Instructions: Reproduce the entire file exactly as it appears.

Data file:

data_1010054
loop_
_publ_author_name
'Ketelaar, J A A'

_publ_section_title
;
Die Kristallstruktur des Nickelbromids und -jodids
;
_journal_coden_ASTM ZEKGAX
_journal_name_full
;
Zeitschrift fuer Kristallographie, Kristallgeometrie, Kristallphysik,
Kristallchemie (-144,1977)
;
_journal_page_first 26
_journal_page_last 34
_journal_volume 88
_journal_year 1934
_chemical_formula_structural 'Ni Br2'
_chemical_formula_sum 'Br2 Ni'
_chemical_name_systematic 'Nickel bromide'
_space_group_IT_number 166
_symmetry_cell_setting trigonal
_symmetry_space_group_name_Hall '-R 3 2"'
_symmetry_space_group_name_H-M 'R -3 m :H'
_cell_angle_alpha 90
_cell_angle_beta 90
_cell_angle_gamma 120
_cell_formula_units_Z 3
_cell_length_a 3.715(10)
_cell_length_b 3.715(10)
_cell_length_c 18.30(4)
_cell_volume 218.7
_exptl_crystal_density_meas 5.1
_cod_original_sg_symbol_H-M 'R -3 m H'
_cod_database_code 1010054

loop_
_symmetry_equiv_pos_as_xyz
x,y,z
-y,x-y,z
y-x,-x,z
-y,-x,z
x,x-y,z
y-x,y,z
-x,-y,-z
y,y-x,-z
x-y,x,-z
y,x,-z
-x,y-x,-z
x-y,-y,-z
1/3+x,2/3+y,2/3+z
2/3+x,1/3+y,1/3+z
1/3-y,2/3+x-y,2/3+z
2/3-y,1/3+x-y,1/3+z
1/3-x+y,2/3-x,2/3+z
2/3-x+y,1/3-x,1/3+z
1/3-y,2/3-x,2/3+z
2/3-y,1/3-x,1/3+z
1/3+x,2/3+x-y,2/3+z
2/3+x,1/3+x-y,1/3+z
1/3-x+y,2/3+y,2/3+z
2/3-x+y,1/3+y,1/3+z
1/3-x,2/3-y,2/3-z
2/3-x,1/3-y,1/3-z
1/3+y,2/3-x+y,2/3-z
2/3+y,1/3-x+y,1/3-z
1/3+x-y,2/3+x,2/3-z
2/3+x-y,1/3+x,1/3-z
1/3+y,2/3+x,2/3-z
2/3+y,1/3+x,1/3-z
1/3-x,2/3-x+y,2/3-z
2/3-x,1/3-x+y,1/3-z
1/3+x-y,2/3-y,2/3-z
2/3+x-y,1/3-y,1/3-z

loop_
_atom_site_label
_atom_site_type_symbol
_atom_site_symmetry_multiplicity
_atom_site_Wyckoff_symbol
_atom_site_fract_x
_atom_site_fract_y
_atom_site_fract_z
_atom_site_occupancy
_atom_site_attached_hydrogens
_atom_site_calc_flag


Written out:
data_1010054
loop_
_publ_author_name
'Ketelaar, J A A'

_publ_section_title
;
Die Kristallstruktur des Nickelbromids und -jodids
;
_journal_coden_ASTM ZEKGAX
_journal_name_full
;
Zeitschrift fuer Kristallographie, Kristallgeometrie, Kristallphysik,
Kristallchemie (-144,1977)
;
_journal_page_first 26
_journal_page_last 34
_journal_volume 88
_journal_year 1934
_chemical_formula_structural 'Ni Br2'
_chemical_formula_sum 'Br2 Ni'
_chemical_name_systematic 'Nickel bromide'
_space_group_IT_number 166
_symmetry_cell_setting trigonal
_symmetry_space_group_name_Hall '-R 3 2"'
_symmetry_space_group_name_H-M 'R -3 m :H'
_cell_angle_alpha 90
_cell_angle_beta 90
_cell_angle_gamma 120
_cell_formula_units_Z 3
_cell_length_a 3.715(10)
_cell_length_b 3.715(10)
_cell_length_c 18.30(4)
_cell_volume 218.7
_exptl_crystal_density_meas 5.1
_cod_original_sg_symbol_H-M 'R -3 m H'
_cod_database_code 1010054

loop_
_symmetry_equiv_pos_as_xyz
x,y,z
-y,x-y,z
y-x,-x,z
-y,-x,z
x,x-y,z
y-x,y,z
-x,-y,-z
y,y-x,-z
x-y,x,-z
y,x,-z
-x,y-x,-z
x-y,-y,-z
1/3+x,2/3+y,2/3+z
2/3+x,1/3+y,1/3+z
1/3-y,2/3+x-y,2/3+z
2/3-y,1/3+x-y,1/3+z
1/3-x+y,2/3-x,2/3+z
2/3-x+y,1/3-x,1/3+z
1/3-y,2/3-x,2/3+z
2/3-y,1/3-x,1/3+z
1/3+x,2/3+x-y,2/3+z
2/3+x,1/3+x-y,1/3+z
1/3-x+y,2/3+y,2/3+z
2/3-x+y,1/3+y,1/3+z
1/3-x,2/3-y,2/3-z
2/3-x,1/3-y,1/3-z
1/3+y,2/3-x+y,2/3-z
2/3+y,1/3-x+y,1/3-z
1/3+x-y,2/3+x,2/3-z
2/3+x-y,1/3+x,1/3-z
1/3+y,2/3+x,2/3-z
2/3+y,1/3+x,1/3-z
1/3-x,2/3-x+y,2/3-z
2/3-x,1/3-x+y,1/3-z
1/3+x-y,2/3-y,2/3-z
2/3+x-y,1/3-y,1/3-z

loop_
_atom_site_label
_atom_site_type_symbol
_atom_site_symmetry_multiplicity
_atom_site_Wyckoff_symbol
_atom_site_fract_x
_atom_site_fract_y
_atom_site_fract_z
_atom_site_occupancy
_atom_site_attached_hydrogens
_atom_site_calc_flag